Catherine Noyes


Catherine Noyes

Rest in peace Cath, beautiful person. Here is Fiona Crawford's eulogy to our friend.

Cath was one of those people who you feel immediately that you want to know better. Ella overheard me when they had just moved to Thoiry, recognised my accent and Cath introduced herself. She had a poised presence, a gentleness and warmth. I wanted to know her better and I overtalked. When we parted I thought, She's not going to want to talk to me again, and was annoyed at myself.

Thankfully, she didn't seem to hold it against me, and continued friendly conversations. Over the years, we held many of our chats as we cycled together, sometimes swam and last year even ran together. Despite her illness, she was fit. Two years ago we cycled up to Tiocan and she struggled with the mountain less than I. We were delighted to find the snow still on the ground there as we made our way through the forest.

I always felt privileged to spend time with her, and always wished we could have more. She was a very easy person to feel at home with. Socially, she wasn't the centre of large gatherings, but quietly, she made strong friendships with many of us in Thoiry, from the school gate to the sou d'├ęcole to the book club. I know we were all impressed at the breadth of her activities; even in June, she was still going to her t'ai chi and German classes. I found her often disarmingly honest about her struggles with her illness, but she was determined too not to be defined by it. Someone who worked with her on the kermesse told me yesterday that she didn't know she was sick. I think Cath would have been pleased by that. She remembers her as "always very kind and smiling". And who, even this summer, was asking for her blackberry syrup recipe.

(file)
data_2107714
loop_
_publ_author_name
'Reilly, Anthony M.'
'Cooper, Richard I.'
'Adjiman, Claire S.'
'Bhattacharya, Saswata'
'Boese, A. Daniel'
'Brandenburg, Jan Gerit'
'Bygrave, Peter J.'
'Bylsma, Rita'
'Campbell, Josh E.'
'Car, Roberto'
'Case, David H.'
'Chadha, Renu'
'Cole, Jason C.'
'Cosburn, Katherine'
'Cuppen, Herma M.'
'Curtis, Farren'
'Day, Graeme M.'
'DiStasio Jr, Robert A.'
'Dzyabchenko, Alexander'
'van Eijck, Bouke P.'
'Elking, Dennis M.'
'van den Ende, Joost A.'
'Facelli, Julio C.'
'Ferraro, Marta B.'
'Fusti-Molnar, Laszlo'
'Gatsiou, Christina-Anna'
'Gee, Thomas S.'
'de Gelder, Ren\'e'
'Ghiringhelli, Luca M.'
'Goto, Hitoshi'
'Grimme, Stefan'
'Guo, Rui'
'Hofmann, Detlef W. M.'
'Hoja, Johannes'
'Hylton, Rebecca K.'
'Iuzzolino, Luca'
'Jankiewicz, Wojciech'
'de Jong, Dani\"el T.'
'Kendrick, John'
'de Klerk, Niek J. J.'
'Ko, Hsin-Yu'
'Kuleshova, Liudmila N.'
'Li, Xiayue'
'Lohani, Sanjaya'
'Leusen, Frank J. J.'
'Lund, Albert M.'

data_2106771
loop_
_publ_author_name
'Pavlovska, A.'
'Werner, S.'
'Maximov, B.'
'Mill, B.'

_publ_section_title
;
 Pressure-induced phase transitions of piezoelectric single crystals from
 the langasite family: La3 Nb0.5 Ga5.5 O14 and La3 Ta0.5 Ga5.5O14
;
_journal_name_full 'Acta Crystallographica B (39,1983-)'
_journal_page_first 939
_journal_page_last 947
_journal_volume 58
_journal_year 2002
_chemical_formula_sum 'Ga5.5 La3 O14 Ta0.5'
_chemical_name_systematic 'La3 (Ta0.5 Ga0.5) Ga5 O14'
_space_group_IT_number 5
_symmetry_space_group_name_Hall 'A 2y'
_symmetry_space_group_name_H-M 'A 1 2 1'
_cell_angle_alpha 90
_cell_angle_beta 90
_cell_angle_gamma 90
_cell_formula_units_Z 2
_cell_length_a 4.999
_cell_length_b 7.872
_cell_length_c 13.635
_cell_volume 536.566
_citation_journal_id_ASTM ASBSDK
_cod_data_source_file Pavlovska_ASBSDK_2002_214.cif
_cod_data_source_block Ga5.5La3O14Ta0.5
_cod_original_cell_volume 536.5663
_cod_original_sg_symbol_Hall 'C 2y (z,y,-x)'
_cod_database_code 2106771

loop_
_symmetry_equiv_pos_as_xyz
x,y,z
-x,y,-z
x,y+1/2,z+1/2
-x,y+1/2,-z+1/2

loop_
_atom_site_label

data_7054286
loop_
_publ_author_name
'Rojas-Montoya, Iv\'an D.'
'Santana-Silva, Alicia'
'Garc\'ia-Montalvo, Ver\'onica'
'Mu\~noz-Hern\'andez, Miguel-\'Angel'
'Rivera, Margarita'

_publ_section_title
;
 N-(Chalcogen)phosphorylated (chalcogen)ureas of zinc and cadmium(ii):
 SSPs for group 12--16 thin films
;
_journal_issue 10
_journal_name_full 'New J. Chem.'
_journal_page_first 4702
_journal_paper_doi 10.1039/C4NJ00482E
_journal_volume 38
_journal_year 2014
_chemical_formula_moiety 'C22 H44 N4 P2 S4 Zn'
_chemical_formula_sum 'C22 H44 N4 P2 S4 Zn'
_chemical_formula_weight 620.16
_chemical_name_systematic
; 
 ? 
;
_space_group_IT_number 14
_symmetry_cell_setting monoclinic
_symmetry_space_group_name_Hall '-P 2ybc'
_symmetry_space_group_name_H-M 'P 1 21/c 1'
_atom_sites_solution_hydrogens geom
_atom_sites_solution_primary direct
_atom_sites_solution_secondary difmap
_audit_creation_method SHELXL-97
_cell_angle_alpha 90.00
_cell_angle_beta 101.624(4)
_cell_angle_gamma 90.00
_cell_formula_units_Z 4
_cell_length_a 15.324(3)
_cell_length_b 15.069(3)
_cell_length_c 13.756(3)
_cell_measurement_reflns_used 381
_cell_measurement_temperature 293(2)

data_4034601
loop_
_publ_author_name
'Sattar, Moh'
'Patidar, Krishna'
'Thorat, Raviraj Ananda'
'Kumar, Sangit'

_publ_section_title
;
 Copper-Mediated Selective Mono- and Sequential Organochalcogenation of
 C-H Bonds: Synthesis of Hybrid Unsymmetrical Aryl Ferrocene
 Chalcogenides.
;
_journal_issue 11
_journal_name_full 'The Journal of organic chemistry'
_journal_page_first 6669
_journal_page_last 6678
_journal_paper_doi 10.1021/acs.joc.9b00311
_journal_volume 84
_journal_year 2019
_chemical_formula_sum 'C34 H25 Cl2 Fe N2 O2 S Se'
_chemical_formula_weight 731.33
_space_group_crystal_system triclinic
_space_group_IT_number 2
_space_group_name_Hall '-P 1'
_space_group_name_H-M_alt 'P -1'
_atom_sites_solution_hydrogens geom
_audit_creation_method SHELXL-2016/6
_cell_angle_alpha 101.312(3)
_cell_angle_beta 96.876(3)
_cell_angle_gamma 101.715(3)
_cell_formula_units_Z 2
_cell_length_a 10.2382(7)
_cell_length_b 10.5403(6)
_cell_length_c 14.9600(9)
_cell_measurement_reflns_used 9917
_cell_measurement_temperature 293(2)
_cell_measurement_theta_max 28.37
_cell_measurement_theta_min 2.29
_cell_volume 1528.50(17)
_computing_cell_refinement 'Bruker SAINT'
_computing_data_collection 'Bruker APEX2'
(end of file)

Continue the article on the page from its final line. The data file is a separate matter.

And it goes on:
Cath was interested in things and she was interested in people. She cared about us even when we felt our issues were so trivial compared to hers - still, she would remember and she would enquire and she would worry about us. She worried that I wasn't getting enough sleep or she'd ask how my knees were, even as she was dealing with all the physical effects of her illness and treatment.

She shared her time and knowledge and skills, whether it was tutoring in maths or helping with bureaucracy that our French wasn't up to. She spoke so well of people, as if everyone else was special or impressive - but that's how we all felt about her. About the last time I saw her, she was struggling with bad news and about to head back to the hospital that morning, and yet she sent Tom back to the house to find a steamer she had promised my friend for her wedding the next day. There was no talking her out of it, as she'd already promised and was determined.

We both disliked the cancer clich├ęs of bravery, of battle metaphors and so on. But it wouldn't be honest to talk about Cath without saying that she really was, and will remain, an inspiration to all of us who knew her.